By: David Long – Argus Media – US shale producers remain determined to restrain spending until oil market fundamentals strengthen, despite record cash generation so far this year. But tight oil output is now rising, as well productivity gains deliver more supply from less investment. “We can do what we once had to do with 10 rigs with eight now in the Midland basin,” Diamondback Energy chief financial officer Kaes Van’t Hof says. “We’re decreasing the number of rigs and crews we need to execute this year’s capital plan,” and “slightly increasing our Permian oil production guidance, which should not be taken as a conscious decision to grow”, the firm’s chief executive Travis Stice says.
Output from the seven major shale formations covered by the EIA’s monthly Drilling Productivity Report (DPR) is accelerating as production from new wells exceeds legacy declines from existing wells (see graph). DPR-7 output rose by nearly 17,000 b/d in July and is expected to grow by over 31,000 b/d in August and nearly 48,000 b/d in September, the latest EIA report says. Most of the increase is from the Permian basin in Texas and New Mexico, where output rose by nearly 48,000 b/d in July, but net decline rates are also slowing across other shale regions.
Much of the output growth from new wells comes from a huge surplus of drilled-but-uncompleted (DUC) wells that accumulated in 2019 before the Covid-19 pandemic struck, as operators drilled more wells than they brought on stream. Drilling and completion activity slumped to barely a quarter of pre-pandemic levels by July last year after oil prices collapsed. But completions were the first to recover, rising to 80pc of pre-pandemic levels by last month, compared with just 50pc for wells drilled (see graph).
Shale firms completed 60pc more wells than they drilled over the past 12 months as they drew heavily on their DUC well inventory to keep spending in check. Bringing DUC wells on-stream costs about 60pc of the expenditure that was required for drilling and completing new wells in 2020, consultants Rystad Energy said. But most of the DUC well surplus has been used up and firms are now drilling more wells to offset legacy declines. Rig counts are rising faster than completion crews (frac spreads) as the balance of activity tilts back to drilling new wells in the second half of this year. The number of US onshore rigs drilling for oil is up by 13pc from the end of May, oil service firm Baker Hughes says, compared with a 4pc increase in frac spreads logged by industry monitor Primary Vision (see graph).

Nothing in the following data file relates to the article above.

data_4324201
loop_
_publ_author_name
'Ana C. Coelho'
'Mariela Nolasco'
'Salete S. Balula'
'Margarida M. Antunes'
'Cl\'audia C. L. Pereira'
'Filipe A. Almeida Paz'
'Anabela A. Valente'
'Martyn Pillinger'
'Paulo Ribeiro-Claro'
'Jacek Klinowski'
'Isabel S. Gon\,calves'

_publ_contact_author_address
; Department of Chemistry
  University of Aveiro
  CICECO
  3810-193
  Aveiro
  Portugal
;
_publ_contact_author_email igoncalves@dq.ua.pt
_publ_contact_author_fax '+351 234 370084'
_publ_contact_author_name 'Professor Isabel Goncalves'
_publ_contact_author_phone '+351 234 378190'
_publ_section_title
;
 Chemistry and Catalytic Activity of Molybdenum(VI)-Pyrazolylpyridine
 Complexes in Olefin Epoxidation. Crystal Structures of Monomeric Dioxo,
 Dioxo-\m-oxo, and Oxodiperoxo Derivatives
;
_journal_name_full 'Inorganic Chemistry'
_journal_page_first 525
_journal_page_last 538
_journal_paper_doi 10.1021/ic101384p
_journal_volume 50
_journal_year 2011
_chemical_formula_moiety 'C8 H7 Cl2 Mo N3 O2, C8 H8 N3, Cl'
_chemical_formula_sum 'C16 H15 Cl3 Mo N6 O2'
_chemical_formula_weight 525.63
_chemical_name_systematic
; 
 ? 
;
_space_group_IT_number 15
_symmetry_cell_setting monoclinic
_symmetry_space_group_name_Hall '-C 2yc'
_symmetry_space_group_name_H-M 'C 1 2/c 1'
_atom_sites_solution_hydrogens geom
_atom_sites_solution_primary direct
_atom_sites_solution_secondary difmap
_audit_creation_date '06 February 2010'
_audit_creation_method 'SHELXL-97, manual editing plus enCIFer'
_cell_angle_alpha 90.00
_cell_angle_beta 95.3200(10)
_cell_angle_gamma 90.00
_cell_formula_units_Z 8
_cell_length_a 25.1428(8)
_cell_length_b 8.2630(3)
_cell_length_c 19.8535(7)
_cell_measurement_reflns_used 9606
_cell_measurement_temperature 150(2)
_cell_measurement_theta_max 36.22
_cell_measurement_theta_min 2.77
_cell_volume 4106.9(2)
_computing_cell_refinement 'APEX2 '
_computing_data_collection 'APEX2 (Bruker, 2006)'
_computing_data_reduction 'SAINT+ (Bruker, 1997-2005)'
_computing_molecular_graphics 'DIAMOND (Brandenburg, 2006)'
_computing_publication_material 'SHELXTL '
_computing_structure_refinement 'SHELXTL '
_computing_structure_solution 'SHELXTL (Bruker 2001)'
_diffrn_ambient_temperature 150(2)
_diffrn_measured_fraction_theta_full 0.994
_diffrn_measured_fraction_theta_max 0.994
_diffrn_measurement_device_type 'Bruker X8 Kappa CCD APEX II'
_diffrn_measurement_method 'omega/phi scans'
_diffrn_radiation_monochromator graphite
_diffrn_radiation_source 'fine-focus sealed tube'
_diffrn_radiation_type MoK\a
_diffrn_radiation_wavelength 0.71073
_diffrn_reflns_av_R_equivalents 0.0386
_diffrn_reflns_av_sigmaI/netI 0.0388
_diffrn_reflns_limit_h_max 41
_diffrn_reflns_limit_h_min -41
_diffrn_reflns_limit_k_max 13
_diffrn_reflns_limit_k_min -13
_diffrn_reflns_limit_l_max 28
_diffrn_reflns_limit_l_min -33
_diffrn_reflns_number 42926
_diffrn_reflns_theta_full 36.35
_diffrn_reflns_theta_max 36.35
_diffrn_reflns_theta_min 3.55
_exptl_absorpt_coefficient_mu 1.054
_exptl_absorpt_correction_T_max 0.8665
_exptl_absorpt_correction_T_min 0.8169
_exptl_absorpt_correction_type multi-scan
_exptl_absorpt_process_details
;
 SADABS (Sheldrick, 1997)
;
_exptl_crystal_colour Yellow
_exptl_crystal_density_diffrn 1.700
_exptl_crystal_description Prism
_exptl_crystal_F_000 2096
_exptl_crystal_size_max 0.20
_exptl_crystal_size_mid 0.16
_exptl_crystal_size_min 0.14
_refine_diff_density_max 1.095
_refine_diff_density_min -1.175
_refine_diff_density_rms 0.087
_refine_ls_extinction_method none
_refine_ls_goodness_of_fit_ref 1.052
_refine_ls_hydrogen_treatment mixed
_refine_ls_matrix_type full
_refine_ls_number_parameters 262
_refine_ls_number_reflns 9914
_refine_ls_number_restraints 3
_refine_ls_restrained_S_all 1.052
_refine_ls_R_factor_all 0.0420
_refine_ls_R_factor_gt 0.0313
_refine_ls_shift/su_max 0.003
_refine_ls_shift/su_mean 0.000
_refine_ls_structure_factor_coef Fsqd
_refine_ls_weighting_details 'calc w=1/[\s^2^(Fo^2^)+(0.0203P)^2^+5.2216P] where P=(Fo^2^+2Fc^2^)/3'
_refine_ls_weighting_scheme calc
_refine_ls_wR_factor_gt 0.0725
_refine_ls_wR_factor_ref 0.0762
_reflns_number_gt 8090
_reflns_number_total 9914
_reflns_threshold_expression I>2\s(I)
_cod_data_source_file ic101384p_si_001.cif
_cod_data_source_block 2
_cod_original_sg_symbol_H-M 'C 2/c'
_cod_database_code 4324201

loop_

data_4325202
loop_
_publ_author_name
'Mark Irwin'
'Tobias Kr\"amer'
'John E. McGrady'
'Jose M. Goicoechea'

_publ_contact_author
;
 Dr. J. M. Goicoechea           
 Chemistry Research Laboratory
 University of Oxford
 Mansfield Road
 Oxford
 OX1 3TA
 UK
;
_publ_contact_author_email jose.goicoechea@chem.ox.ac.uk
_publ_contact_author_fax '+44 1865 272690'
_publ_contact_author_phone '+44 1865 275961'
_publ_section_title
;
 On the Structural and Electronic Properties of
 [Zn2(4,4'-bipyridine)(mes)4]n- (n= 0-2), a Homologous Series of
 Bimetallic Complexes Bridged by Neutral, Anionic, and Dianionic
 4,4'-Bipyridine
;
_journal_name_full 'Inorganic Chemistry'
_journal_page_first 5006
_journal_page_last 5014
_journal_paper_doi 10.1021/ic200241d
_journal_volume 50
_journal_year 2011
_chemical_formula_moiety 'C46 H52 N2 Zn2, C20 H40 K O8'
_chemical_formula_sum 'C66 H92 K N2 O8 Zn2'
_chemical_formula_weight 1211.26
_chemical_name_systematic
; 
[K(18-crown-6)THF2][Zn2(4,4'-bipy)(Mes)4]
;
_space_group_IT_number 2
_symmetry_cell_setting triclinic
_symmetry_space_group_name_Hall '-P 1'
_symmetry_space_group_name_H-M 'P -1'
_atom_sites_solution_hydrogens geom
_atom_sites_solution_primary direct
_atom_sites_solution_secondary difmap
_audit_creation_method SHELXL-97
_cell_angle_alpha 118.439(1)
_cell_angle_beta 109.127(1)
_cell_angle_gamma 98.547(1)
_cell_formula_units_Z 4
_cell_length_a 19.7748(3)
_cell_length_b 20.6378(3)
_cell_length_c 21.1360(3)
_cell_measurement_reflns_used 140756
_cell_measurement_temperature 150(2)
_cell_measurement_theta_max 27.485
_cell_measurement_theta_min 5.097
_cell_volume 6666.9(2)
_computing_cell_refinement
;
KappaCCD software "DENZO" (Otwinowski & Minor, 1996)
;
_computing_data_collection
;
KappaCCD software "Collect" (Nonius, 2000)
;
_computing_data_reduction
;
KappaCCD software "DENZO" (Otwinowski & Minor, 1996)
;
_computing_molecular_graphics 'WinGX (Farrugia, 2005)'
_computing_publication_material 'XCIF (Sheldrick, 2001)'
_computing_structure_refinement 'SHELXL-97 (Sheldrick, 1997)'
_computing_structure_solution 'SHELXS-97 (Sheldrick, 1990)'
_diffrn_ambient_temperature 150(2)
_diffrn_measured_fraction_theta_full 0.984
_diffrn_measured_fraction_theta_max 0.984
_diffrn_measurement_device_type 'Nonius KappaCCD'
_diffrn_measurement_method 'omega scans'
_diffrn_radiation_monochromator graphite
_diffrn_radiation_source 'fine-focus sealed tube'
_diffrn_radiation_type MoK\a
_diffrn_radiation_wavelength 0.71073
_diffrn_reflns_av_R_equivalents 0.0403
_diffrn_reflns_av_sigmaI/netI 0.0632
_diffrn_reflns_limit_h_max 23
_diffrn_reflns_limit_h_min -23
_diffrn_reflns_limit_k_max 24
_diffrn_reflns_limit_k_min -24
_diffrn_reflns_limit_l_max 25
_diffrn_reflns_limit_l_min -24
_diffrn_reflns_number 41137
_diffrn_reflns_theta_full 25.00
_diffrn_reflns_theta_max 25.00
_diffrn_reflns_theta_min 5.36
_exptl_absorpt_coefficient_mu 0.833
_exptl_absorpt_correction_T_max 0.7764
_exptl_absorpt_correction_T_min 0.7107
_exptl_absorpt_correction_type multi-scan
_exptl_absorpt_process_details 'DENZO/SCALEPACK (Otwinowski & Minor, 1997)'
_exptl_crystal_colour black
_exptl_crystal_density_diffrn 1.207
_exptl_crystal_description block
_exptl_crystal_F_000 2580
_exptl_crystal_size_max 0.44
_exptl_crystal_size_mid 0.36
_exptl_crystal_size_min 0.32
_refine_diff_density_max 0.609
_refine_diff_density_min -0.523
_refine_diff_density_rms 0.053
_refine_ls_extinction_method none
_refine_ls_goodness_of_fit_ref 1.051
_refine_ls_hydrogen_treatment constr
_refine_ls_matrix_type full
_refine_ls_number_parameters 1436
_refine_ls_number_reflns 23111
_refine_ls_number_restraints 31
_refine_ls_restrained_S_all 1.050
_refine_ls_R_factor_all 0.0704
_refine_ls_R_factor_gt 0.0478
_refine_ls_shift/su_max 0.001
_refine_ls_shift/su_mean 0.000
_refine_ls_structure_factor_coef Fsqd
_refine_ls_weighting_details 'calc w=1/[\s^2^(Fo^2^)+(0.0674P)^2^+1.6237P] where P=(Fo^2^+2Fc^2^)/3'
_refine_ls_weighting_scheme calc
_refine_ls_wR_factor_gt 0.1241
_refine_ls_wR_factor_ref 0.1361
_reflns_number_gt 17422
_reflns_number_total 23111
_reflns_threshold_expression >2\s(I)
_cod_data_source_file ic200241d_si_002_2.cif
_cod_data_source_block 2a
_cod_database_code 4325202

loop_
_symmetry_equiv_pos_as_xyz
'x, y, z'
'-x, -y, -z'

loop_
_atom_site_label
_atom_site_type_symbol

Most of the bigger companies remain cautious about growing output. “We have no intention of adding incremental barrels… until demand-side fundamentals improve and it becomes evident that Opec+ spare capacity is effectively absorbed by world markets,” Devon Energy chief executive Rick Muncrief says.
Publicly owned shale producers are still focused on cutting debt and rewarding shareholders. “We know investors need to see evidence that sector discipline will hold and returns on and of capital will follow… that are competitive with the S&P,” ConocoPhillips chief executive Ryan Lance says.
Investors previously saw little or no return as shale firms spent more than they earned pursuing rapid output growth. Higher oil prices exposed widely different hedging strategies among shale producers last quarter. Firms using oil price swaps or low-cost collars to protect against a weaker market incurred hedging losses that impaired cash flows. But companies that remained unhedged reaped the full benefits. “We were about 50pc hedged on crude this year, but the profile of that is 60pc first half, 40pc in the second half,” Muncrief says. “And currently, we’re about 20pc hedged as we look into 2022.”
US lower 48 oil production
DPR-7 Well completions
DPR-7 shale oil production drivers